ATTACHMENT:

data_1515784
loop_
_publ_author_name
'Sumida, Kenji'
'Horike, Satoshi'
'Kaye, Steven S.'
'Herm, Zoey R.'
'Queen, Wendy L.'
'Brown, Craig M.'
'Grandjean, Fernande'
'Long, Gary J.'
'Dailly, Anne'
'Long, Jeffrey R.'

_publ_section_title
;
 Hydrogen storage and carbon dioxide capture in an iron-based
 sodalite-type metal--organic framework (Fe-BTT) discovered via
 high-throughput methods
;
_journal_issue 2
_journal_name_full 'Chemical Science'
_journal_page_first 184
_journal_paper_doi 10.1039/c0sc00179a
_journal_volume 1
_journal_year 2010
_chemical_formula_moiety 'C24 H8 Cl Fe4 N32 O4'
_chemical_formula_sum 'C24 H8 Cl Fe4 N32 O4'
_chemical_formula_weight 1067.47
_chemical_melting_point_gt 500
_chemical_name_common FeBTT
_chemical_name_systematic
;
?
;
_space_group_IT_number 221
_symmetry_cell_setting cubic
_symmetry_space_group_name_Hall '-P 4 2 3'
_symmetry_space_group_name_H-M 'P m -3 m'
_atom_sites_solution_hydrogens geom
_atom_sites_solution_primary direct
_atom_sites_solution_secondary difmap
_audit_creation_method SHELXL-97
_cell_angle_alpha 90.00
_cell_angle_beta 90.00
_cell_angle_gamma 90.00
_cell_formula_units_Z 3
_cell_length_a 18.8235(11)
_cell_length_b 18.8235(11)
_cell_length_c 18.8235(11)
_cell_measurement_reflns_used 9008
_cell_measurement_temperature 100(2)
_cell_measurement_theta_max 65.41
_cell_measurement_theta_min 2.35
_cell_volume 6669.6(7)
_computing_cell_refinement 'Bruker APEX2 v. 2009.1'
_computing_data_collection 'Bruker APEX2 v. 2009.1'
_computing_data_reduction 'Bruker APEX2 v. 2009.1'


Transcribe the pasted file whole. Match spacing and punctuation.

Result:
data_1515784
loop_
_publ_author_name
'Sumida, Kenji'
'Horike, Satoshi'
'Kaye, Steven S.'
'Herm, Zoey R.'
'Queen, Wendy L.'
'Brown, Craig M.'
'Grandjean, Fernande'
'Long, Gary J.'
'Dailly, Anne'
'Long, Jeffrey R.'

_publ_section_title
;
 Hydrogen storage and carbon dioxide capture in an iron-based
 sodalite-type metal--organic framework (Fe-BTT) discovered via
 high-throughput methods
;
_journal_issue 2
_journal_name_full 'Chemical Science'
_journal_page_first 184
_journal_paper_doi 10.1039/c0sc00179a
_journal_volume 1
_journal_year 2010
_chemical_formula_moiety 'C24 H8 Cl Fe4 N32 O4'
_chemical_formula_sum 'C24 H8 Cl Fe4 N32 O4'
_chemical_formula_weight 1067.47
_chemical_melting_point_gt 500
_chemical_name_common FeBTT
_chemical_name_systematic
;
?
;
_space_group_IT_number 221
_symmetry_cell_setting cubic
_symmetry_space_group_name_Hall '-P 4 2 3'
_symmetry_space_group_name_H-M 'P m -3 m'
_atom_sites_solution_hydrogens geom
_atom_sites_solution_primary direct
_atom_sites_solution_secondary difmap
_audit_creation_method SHELXL-97
_cell_angle_alpha 90.00
_cell_angle_beta 90.00
_cell_angle_gamma 90.00
_cell_formula_units_Z 3
_cell_length_a 18.8235(11)
_cell_length_b 18.8235(11)
_cell_length_c 18.8235(11)
_cell_measurement_reflns_used 9008
_cell_measurement_temperature 100(2)
_cell_measurement_theta_max 65.41
_cell_measurement_theta_min 2.35
_cell_volume 6669.6(7)
_computing_cell_refinement 'Bruker APEX2 v. 2009.1'
_computing_data_collection 'Bruker APEX2 v. 2009.1'
_computing_data_reduction 'Bruker APEX2 v. 2009.1'